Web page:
Sermon preached on January 22, 2012
Texts: Genesis 1:26-27, 31; Romans 3:9-18, 23
What went wrong? They were 15-1, having lost only one game all season. They have one of the best quarterbacks in the league, a man who has a good chance of being the league MVP. Their offense has been picking apart defenses all season long. But in their first playoff game this year, the Green Bay Packers looked out of sorts, played flat, and lost badly. What went wrong? Rabid Viking fans, who believe loyalty to the Vikings means disliking anything Green Bay should not gloat. At least the Packers made the playoffs.
It was the grandest ship of its time, the largest passenger steamship in the world – 882 feet long, designed to carry over 3,500 passengers and crew. J.P. Morgan was among the financiers of the project. Its construction began in 1909. It was designed by experienced engineers using the most advanced technologies and included extensive safety features. It was also designed for luxury. The Titanic was justly celebrated when it left Ireland on its maiden voyage April 10, 1912, but days later, April 15, it sunk, and over 1,500 people lost their lives. What went wrong? Our fascination with this doomed ship has been long-standing.
The reach of human into space has been among our most amazing accomplishments. In 1969 (July 20), we landed on the moon (Apollo 11). When our moon visits ended, we continued to explore space through space shuttles. What amazing technology. The Challenger was NASA’s second space shuttle, beginning flights in April 1983. By January 28, 1986 it had successfully completed nine flights into space. The Challenger had taken the first woman into space, and the first African-American. NASA had promoted the idea of taking a qualified civilian into space, and on its tenth flight, teacher Christa McAuliffe was part of the crew. January 28, 1986, the flight of Challenger lasted 73 seconds before it exploded before our incredulous eyes. What went wrong?
In the beginning, when God created the heavens and the earth…. God said, “Let us make humankind in our image, according to our likeness”…. So God created humankind in God’s image, in the image of God they were created, male and female…. God saw everything that God had made, and indeed it was very good.
What went wrong? Human beings, male and female, created in the in the image of God, in the words of the Psalmist made “a little lower than God” (8:5), human beings seem to have messed up some. We, who have been created in the image of God, have in turn created gulags to punish those with whom we disagree, re-education camps to stifle opposition, concentration camps to exterminate whole groups of people. We split the atom and then used the discovery to create weapons of mass destruction, or used the discovery to generate power, but not always safely – as at Chernobyl. We have enslaved each other. We have dehumanized each other. We see the image of God in those like us, but fail to see it in others who are different. We perpetuate not only large injustices, but engage in small cruelties. What went wrong?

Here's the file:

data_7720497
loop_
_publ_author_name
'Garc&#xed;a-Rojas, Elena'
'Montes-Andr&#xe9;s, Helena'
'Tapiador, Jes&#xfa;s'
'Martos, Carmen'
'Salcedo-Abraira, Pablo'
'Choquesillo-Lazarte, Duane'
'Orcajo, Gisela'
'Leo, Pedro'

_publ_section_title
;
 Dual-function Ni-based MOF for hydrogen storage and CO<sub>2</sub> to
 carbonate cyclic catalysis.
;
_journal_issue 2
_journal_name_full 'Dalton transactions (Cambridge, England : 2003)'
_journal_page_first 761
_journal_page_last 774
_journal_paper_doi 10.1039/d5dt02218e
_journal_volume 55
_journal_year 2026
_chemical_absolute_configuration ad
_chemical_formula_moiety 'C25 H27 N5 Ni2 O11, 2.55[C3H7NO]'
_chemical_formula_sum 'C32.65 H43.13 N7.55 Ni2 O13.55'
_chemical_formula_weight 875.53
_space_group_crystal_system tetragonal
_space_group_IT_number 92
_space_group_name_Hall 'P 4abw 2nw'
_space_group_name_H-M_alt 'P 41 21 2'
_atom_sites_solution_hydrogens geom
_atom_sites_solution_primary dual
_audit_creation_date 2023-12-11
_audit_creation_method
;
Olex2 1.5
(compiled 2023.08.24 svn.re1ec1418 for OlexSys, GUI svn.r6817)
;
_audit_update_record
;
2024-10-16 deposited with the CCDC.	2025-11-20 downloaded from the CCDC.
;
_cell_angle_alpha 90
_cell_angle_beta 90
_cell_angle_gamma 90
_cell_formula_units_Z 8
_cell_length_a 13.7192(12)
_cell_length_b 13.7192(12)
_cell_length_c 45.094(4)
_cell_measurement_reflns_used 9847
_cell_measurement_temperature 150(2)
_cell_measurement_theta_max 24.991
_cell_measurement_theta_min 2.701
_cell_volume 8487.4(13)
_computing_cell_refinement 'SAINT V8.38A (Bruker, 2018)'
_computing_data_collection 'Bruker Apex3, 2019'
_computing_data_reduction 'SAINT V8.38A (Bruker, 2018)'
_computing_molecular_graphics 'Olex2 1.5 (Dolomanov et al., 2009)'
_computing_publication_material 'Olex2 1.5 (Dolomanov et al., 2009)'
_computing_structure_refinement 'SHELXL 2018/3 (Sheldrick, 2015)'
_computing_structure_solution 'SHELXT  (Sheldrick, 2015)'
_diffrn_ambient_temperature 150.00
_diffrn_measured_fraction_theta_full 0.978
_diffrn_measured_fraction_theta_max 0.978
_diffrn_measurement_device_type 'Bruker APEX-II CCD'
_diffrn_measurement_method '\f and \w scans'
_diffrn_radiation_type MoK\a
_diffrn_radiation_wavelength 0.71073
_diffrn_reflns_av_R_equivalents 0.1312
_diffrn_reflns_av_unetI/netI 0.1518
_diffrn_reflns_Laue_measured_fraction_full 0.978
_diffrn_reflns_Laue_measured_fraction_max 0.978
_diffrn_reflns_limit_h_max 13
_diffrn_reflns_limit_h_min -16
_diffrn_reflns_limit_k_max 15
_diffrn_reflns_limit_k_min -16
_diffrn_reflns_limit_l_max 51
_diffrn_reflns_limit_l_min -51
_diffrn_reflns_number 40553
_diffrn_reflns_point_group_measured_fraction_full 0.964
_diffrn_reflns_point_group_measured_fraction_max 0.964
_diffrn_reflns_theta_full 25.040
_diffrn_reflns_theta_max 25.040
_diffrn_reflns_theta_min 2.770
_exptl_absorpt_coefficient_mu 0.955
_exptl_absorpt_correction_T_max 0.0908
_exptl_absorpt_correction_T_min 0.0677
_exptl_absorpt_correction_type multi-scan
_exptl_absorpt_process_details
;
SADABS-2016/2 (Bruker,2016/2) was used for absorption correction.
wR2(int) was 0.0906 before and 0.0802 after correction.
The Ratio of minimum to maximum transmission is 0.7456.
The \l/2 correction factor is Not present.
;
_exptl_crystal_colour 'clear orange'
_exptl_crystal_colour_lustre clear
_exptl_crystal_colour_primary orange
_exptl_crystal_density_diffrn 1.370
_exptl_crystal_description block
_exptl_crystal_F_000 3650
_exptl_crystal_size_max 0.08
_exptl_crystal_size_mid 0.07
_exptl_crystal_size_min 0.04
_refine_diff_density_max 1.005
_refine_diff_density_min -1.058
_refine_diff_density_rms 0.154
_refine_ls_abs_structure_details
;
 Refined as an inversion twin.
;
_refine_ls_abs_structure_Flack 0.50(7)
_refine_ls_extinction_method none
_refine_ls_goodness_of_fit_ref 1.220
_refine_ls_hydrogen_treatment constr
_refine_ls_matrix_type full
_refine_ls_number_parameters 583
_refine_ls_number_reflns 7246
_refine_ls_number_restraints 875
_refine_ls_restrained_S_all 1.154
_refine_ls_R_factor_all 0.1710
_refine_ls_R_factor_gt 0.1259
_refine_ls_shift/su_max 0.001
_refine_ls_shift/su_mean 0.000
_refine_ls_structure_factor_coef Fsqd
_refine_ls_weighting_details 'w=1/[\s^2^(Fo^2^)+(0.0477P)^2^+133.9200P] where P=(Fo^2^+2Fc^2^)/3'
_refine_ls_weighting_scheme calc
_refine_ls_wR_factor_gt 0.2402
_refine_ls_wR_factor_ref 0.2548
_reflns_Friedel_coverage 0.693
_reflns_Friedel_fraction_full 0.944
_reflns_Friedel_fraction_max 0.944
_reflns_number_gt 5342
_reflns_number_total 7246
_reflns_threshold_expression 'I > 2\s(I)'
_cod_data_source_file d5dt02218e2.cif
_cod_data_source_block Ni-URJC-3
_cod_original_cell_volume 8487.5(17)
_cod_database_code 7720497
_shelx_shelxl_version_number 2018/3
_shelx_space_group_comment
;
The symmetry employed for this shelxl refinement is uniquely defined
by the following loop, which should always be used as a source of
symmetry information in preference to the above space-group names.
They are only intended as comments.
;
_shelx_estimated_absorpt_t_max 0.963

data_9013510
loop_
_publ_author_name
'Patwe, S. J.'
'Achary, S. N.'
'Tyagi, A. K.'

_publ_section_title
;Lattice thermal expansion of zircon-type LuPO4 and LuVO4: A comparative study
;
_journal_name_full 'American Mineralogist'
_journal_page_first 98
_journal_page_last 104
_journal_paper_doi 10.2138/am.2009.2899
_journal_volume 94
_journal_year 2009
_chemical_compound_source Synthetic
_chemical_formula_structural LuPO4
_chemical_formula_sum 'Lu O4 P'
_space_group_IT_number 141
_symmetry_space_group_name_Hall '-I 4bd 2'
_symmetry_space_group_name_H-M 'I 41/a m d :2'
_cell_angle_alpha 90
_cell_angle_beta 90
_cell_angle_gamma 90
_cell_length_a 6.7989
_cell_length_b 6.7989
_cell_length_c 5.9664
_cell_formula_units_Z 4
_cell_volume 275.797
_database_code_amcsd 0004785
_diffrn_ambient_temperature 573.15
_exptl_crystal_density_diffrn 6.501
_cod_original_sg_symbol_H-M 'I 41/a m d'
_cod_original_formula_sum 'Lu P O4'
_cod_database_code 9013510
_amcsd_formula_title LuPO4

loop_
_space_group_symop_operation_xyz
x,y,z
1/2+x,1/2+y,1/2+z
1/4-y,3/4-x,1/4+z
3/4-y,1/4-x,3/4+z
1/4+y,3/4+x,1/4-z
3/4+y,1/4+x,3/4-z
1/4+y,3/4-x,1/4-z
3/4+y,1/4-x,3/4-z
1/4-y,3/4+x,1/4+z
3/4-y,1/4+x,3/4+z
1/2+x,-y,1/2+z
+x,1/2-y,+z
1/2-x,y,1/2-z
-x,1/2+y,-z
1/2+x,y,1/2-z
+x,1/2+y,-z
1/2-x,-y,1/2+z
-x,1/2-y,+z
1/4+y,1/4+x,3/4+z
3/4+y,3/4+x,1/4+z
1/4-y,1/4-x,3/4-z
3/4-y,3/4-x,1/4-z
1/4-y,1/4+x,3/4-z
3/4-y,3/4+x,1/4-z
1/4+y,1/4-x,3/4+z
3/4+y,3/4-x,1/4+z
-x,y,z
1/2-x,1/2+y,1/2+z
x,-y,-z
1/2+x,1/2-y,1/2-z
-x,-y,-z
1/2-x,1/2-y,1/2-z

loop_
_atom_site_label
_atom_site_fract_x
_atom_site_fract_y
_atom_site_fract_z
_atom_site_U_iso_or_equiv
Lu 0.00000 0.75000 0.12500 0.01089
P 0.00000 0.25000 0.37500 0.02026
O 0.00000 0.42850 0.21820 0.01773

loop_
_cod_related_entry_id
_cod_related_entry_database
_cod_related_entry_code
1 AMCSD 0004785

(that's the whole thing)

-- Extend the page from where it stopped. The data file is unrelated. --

Sometimes we are simply an enigma to ourselves. We are perplexed and baffled by our own actions. We are unsolvable puzzles, inscrutable mysteries, impenetrable riddles. And sometimes we feel trapped by life, caught in painful patterns, or feeling small and insignificant. What went wrong?
Sometimes what goes wrong is almost laughable. The Church of the Nativity in Bethlehem is shared by different Christian traditions – Roman Catholic, Greek Orthodox and Armenian Orthodox . On December 28, the annual cleaning of the church, one of Christianity's holiest, deteriorated into a brawl between rival clergy, as dozens of monks feuding over sacred space, battled each other with brooms until police intervened. The fight erupted between Greek and Armenian clergy, with both sides accusing each other of encroaching on parts of the church to which they lay claim.
Created as beautiful people, we often find ourselves in a pickle. Today I am beginning a sermon series on central themes in the Christian faith – questions people of God who follow Jesus ask, and am focusing on the Christian view of the human situation. I think “beautiful people in a pickle” is a good way to summarize the Christian view of the human situation. There is something essentially good and beautiful about us. We are created in the image of God. God calls us good. At the same time, there is this sense that we are hurting, ailing, in a predicament, in a pickle. From a Christian point of view something has gone wrong. Scientist and theologian John Polkinghorne puts it succinctly: “Human history and individual introspection both show that there is something awry with humanity” (Belief, 211). By the way, most religious traditions share this sense that something goes wrong in human life, but that’s another topic for another day.